Home Grown

The organic grass-fed beef that made Hunter Cattle Co. just became your new favorite grab-and-go snack. Slim Jim's got nothing on our local steer.

The funny story behind Hunter Cattle’s growth from family farm to a local source of 100% grass-fed beef and pasture-raised pork is that it all came about by accident. 

Farm patriarch and founder Del Ferguson decided, along with his family, to move out to a farm outside of Stilson, GA, to begin living off the land and leaving a healthier legacy for the family’s 11 grandchildren.

People in the area started asking where to buy their grass-fed beef, and before they knew it, Hunter Cattle was learning to cut and process their meat right on the farm to meet the needs of chefs who wanted quality fresh beef from a local source. And in early 2018, the farm officially started packaging their dry-aged beef.

“Dry-aged beef has been a great addition to what we’re doing,” Ferguson said.

It’s easy to look at Hunter Cattle’s packages of dry-aged beef and think you’re in for some trendy organic beef jerky. But, as Kristan Fretwell, general manager and another of Hunter Cattle’s founders, explains, jerky and dry-aged beef are made through two different processes.

“Jerky is sliced and then smoked, and it’s done in about two days,” Fretwell said. “Dry-aged beef starts with a cut like a beef loin, gets rubbed with spices and hangs in a controlled environment to dry for 21 days before it’s sliced and packaged.”

The result is a meaty treat more tender than jerky—perfect for people who struggle with jerky’s tough and chewy texture. And with no MSG (monosodium glutamate) added, the flavor is completely natural and healthier than some other options on the market. The sweetness of the meat doesn’t even come from added sugar; Hunter Cattle uses raisin juice. 

“People always ask me which of our five flavors is our best-seller, and they’re all best-sellers across the board,” Fretwell said. “My favorite changes every few weeks, but this week, my favorite is the [MooMa’s Beef] Sticks. I love chewing on the beef sticks.”

MooMa’s Beef Sticks offers a different texture but a similar seasoning to MooMa’s Original dry-aged beef. Some might think the Bonfire Jalapeno flavor is the spiciest, but it comes second to Pa’s Peppercorn. The Tin Roof Teriyaki is by far their most mild flavor, and the Farmhouse Garlic offers a bold taste for garlic lovers.

“We’ve always had frozen product,” Fretwell said. “But this sliced, dry-aged beef is our first shelf-sustainable product and that’s opened a lot of doors for us.”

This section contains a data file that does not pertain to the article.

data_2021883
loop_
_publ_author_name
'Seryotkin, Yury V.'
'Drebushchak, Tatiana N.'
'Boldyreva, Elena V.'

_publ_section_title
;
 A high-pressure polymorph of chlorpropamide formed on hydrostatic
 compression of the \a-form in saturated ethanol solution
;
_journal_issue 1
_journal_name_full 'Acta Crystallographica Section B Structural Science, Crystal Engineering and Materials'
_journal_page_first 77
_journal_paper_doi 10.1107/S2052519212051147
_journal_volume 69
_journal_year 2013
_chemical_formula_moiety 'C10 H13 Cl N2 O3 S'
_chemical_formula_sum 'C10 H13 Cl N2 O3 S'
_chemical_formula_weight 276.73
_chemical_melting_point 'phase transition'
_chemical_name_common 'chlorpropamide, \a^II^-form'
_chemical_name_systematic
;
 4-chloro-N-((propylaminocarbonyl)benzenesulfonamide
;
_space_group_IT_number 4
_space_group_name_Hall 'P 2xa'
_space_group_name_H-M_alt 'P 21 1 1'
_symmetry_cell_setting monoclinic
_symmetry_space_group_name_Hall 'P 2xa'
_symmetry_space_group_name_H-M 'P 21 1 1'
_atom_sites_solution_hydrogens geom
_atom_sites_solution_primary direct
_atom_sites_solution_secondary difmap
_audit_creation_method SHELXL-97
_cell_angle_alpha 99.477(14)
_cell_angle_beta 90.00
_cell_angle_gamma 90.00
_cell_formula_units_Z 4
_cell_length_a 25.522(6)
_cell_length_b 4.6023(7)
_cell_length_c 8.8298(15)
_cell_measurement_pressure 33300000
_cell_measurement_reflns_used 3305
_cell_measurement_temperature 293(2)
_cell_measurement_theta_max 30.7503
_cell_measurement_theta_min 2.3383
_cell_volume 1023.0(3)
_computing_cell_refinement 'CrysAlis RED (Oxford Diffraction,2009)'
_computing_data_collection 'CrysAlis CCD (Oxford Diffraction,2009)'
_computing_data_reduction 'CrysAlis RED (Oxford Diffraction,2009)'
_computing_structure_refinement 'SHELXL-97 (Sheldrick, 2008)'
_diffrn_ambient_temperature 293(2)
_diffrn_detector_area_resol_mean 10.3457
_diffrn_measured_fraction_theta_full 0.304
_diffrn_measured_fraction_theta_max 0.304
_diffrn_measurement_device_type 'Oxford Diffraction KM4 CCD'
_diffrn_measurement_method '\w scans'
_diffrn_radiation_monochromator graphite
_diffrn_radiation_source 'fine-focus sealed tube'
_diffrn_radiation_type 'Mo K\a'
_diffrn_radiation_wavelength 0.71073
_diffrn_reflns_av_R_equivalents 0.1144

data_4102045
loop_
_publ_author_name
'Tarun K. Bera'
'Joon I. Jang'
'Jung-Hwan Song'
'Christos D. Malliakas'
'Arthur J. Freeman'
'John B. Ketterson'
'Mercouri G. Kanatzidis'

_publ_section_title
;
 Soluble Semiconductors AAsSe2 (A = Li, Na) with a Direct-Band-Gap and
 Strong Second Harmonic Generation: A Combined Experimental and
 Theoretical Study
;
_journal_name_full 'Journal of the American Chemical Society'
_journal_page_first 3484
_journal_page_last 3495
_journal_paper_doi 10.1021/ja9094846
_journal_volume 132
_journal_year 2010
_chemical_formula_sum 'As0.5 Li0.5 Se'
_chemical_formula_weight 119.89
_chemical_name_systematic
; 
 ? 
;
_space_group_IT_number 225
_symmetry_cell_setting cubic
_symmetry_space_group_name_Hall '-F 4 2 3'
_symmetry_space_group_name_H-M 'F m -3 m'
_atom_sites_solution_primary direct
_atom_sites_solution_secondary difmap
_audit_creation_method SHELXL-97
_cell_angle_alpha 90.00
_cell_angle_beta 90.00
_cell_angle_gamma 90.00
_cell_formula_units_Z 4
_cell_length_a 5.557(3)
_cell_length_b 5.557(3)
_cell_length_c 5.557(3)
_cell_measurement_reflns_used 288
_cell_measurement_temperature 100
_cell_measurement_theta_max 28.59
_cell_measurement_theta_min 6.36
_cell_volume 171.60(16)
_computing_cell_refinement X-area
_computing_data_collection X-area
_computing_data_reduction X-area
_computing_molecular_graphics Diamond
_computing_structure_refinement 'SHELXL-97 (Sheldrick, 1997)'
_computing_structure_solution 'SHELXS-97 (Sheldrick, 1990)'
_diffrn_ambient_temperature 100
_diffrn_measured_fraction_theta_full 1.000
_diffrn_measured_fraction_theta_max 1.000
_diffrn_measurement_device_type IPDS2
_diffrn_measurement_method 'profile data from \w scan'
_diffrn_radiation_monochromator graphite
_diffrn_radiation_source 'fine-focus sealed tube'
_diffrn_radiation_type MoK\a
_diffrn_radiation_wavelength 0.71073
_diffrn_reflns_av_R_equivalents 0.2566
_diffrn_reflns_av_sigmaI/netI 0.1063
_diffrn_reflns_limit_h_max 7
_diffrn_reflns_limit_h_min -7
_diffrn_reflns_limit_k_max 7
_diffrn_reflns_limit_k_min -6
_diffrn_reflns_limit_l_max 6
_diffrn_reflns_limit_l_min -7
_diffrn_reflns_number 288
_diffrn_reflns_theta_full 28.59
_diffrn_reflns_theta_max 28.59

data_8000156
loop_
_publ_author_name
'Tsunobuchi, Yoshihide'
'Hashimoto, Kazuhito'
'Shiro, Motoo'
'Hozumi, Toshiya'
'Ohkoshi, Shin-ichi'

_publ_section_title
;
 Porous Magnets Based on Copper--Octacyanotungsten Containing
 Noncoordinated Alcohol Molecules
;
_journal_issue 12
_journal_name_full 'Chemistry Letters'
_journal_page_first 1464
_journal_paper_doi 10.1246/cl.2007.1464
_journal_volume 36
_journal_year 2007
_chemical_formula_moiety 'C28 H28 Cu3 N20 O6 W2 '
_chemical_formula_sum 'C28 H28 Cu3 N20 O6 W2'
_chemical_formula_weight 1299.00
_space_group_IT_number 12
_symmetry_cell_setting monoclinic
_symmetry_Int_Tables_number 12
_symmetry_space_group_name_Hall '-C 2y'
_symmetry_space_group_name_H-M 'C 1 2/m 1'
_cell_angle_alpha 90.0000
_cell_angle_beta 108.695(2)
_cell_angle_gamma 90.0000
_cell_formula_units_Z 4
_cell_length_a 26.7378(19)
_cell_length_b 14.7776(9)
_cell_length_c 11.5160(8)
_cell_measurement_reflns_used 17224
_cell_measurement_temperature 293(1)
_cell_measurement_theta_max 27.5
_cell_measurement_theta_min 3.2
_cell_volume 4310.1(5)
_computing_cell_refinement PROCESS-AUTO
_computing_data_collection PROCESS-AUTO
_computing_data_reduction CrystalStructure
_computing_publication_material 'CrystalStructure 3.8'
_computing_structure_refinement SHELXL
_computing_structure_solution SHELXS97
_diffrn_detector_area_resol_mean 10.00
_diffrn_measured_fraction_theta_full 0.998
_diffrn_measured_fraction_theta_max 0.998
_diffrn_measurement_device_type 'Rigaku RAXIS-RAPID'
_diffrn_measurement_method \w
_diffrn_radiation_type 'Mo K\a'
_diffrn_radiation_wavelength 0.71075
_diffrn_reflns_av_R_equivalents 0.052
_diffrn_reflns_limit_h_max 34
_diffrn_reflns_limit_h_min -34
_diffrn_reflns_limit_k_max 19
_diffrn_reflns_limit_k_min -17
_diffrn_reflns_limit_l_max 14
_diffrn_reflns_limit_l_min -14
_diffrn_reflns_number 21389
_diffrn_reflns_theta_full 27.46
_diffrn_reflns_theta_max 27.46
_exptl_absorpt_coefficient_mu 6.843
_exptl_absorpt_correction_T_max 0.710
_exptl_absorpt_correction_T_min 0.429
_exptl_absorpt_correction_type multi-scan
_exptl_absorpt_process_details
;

Many people wonder what the benefit is of eating grass-fed beef—and what the alternative beef ate, if not grass. Grass-fed cows spend their entire lives foraging for and eating grasses that are high in protein in open pastures. Raised this way, the cows aren’t given hormones and antibiotics that are later harmful to people because they don’t need them.

They’re naturally higher in healthy omega-3 fatty acids, antioxidants such as vitamin E and have lower amounts of LDL (“bad”) cholesterol.

However, the cows that are raised in concentrated animal feeding operations—where the quantity of meat produced is given higher priority than the quality—are fed whatever will fatten them up the fastest, such as grains and other foods not normally a part of cows’ diets. As a result of their diet and their living conditions, the cows are more likely to get sick. The cows receive antibiotic and hormone treatments to try to keep them safe from their sick fellows and grow up faster than free-range cows.

To combat the tough and bland meat these conditions create, companies often add MSG and nitrates—bacteria-killers in meat products that, under certain circumstances, can cause cancer cells to develop in humans—to improve the flavor.

“The thing about nitrates, MSG and all that—this is stuff we don’t want to feed our families,” Fretwell said. “Naturally, we’re not going to put it in our food.”

“Cows are herbivores,” she continued. “With our farm, we believe if you feed them what they would normally eat and keep them in their natural environment, it’s better for the cow and it’s better for the Earth.”

Hunter Cattle farm products can be purchased directly from their website, huntercattle.com, and at stores like Whole Foods that carry locally-sourced products. •

 

Subscribe now to the print edition for the full article or get instant access to our interactive digital edition.

Categories: Homepage, In This Issue